The Nobel Prize in Literature acts as canonical kingmaker for many of its winners. You don’t need to win the Nobel Prize to become an important writer. Tolstoy never won it. Neither did Borges or Nabokov. But for many artists, the Nobel Prize opens up the door to the Canon. The award can, and often does, lift an author out of relative obscurity and into tremendous success. By awarding problematic writers like Handke, the award could conceivably give platform and prominence to their views. Instead, the Nobel Prize could recognize writers who have long been overlooked due to race, gender, country of origin, and other factors. That’s how the argument goes, anyway.

Discussing her win with the New York Times, Glück remarks that she is shocked the Nobel Prize would award “a white American lyric poet.” Just hours after her victory, Glück seems less than thrilled. The Nobel Prize comes with roughly a million dollars, but a host of new responsibilities, too. Popular demand. Increased public scrutiny. Censorious backlash if the prize is deemed undeserved. 1974 laureate Harry Martinson committed suicide two months after receiving the Nobel, when faced with a vitriolic reaction to his win. Evidently, Glück believes the Nobel Prize and its responsibility ought not to have gone to a white American lyric poet, but to someone of a different, less represented background.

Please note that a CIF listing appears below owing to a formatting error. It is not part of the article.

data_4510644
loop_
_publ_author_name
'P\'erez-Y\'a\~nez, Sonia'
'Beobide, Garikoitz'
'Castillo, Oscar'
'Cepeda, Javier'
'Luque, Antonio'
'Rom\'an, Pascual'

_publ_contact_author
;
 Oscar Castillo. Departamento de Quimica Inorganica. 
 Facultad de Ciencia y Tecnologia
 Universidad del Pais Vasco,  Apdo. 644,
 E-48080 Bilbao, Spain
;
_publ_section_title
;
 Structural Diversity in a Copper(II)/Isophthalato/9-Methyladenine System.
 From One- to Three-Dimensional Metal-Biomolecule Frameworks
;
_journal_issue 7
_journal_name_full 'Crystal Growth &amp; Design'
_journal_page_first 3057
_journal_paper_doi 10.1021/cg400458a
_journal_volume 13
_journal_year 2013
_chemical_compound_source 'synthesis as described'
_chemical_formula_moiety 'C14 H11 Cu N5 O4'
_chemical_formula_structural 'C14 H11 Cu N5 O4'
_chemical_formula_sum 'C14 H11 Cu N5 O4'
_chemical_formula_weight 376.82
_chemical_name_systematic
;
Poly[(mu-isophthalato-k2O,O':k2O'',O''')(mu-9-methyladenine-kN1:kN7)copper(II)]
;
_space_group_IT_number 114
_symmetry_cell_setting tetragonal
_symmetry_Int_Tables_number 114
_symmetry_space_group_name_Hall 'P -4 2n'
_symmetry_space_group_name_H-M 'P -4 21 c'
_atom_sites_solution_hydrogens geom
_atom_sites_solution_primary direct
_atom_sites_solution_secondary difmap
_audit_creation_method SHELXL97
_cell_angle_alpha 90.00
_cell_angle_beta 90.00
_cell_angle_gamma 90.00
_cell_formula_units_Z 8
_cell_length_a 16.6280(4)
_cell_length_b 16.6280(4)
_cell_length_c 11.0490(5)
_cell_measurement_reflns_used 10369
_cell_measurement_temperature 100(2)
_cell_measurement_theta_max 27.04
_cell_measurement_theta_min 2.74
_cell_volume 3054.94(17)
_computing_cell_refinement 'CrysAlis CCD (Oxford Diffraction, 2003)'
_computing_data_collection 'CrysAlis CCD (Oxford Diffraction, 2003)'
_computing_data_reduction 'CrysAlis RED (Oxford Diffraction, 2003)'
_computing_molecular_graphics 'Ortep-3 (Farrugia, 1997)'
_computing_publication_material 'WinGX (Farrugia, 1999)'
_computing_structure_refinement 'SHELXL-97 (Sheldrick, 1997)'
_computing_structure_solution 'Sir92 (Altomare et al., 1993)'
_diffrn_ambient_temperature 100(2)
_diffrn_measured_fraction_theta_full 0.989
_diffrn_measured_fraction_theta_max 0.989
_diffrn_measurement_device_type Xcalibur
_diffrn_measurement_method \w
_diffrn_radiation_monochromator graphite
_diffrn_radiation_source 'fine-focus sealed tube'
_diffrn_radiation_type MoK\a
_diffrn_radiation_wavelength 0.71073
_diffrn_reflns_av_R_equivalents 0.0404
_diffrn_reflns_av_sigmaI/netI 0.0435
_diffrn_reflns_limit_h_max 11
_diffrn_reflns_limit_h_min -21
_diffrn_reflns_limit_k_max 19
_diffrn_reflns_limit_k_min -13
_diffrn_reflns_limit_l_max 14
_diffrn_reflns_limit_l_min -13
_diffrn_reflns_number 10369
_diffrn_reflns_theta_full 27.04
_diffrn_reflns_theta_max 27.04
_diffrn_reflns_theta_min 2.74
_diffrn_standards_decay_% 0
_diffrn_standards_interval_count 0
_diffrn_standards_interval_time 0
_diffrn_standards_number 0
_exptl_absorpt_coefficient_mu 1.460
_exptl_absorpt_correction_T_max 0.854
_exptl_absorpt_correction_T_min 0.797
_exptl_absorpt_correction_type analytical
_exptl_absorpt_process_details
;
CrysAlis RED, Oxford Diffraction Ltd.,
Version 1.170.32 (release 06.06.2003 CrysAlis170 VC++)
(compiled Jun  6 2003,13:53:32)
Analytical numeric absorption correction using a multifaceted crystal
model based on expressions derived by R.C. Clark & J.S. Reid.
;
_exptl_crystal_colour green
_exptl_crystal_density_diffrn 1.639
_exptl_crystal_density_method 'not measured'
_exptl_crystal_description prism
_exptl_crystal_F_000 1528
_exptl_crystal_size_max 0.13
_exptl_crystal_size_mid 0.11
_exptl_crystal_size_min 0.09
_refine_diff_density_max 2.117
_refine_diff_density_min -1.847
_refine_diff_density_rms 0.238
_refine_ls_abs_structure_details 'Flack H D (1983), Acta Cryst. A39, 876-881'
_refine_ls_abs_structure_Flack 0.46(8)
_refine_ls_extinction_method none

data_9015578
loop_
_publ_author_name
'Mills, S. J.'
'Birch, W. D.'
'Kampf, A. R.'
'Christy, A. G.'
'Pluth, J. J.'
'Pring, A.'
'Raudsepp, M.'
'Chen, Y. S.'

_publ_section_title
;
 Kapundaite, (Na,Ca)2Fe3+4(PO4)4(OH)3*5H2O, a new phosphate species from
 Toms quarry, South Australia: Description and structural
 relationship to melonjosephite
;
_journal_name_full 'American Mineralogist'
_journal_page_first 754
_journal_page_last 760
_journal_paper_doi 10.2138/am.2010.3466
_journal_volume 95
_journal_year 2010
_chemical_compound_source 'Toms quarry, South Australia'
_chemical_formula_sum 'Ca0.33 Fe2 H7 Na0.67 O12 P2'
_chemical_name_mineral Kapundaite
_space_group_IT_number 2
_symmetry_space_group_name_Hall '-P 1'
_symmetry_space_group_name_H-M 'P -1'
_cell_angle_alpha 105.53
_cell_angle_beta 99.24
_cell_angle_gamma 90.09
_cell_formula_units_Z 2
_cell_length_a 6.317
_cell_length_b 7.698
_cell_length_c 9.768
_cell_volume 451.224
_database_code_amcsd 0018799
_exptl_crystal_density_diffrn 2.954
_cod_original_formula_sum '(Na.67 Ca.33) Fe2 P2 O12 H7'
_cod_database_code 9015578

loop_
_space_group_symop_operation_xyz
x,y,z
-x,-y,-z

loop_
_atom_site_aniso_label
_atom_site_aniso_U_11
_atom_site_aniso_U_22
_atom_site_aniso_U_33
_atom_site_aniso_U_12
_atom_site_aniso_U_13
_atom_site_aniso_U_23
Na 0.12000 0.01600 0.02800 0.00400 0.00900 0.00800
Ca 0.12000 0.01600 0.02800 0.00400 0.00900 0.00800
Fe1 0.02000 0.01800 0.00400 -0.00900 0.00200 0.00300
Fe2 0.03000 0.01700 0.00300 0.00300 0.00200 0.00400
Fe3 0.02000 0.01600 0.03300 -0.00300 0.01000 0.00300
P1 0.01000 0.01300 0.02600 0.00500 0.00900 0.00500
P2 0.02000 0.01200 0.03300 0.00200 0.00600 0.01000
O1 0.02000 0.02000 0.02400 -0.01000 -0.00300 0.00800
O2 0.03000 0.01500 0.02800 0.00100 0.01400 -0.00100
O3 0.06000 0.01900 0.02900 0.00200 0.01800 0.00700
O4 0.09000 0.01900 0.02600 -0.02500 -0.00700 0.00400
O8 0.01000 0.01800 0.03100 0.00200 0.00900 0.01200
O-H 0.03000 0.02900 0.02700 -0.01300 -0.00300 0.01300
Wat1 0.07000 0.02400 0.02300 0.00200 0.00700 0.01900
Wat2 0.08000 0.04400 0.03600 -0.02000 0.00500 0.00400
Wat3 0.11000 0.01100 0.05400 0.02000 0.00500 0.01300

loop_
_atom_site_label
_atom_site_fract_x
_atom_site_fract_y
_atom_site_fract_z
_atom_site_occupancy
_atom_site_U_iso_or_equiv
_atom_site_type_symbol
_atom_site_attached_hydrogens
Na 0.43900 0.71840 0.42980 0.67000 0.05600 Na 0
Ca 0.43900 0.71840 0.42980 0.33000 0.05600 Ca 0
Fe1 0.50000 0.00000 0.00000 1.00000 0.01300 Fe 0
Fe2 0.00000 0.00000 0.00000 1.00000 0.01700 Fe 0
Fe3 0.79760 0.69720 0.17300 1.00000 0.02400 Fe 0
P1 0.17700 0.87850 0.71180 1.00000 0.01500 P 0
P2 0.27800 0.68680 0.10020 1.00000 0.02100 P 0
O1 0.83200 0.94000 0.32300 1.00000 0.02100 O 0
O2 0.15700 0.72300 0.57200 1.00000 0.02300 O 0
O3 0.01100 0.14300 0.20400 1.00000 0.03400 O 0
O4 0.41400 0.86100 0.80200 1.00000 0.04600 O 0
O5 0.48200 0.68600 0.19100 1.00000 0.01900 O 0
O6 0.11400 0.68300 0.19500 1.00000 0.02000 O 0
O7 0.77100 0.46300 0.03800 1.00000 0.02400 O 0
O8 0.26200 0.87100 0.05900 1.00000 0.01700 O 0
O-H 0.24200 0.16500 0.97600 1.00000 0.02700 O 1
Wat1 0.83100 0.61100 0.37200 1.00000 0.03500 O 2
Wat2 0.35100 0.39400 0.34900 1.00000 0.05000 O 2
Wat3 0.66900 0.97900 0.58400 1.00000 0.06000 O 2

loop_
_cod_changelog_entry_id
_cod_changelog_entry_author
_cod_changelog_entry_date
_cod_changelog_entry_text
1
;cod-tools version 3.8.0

The issue then becomes one of philosophy. Should the Nobel Prize honor aesthetics and achievement alone? Or should it incorporate social factors into its decision? The secrecy of the Swedish Academy complicates this determination. The rationale behind any given winner is unclear. And it’s also unfair to state conclusively that social factors don’t influence the prize. French writer Michel Houellebecq is equally deserving of the award and is frequently a top speculative choice. He’s also a writer mired in controversy for his depiction of women and sex, as well as islamophobia. A win for Houellebecq would have been infinitely more incendiary than Glück’s. Could Glück’s selection over Houellebecq then be a choice of social origin? It’s hard to say one way or another.

It’s easy to say, however, that the Nobel Prize in Literature is an award that honors art, that esteems a high level of craftsmanship and originality, regardless of its writer. And in many ways, a book stands alone. It exists independent of its author. Its meaning lies in the text itself, rather than the pen of its creator. A book is not beloved for the actions of its author. A poem is not remembered for the politics of its poet.

The Nobel Prize honors a writer based on their writing. It chooses the most ‘deserving’ oeuvre for a given year. This year, Louise Glück won based on the content and merit of her work. And no matter who wins in the future—no matter who we want to win instead—the Nobel Prize will remain a celebration of art above all and of the meaning invested in words, rather than who wrote them.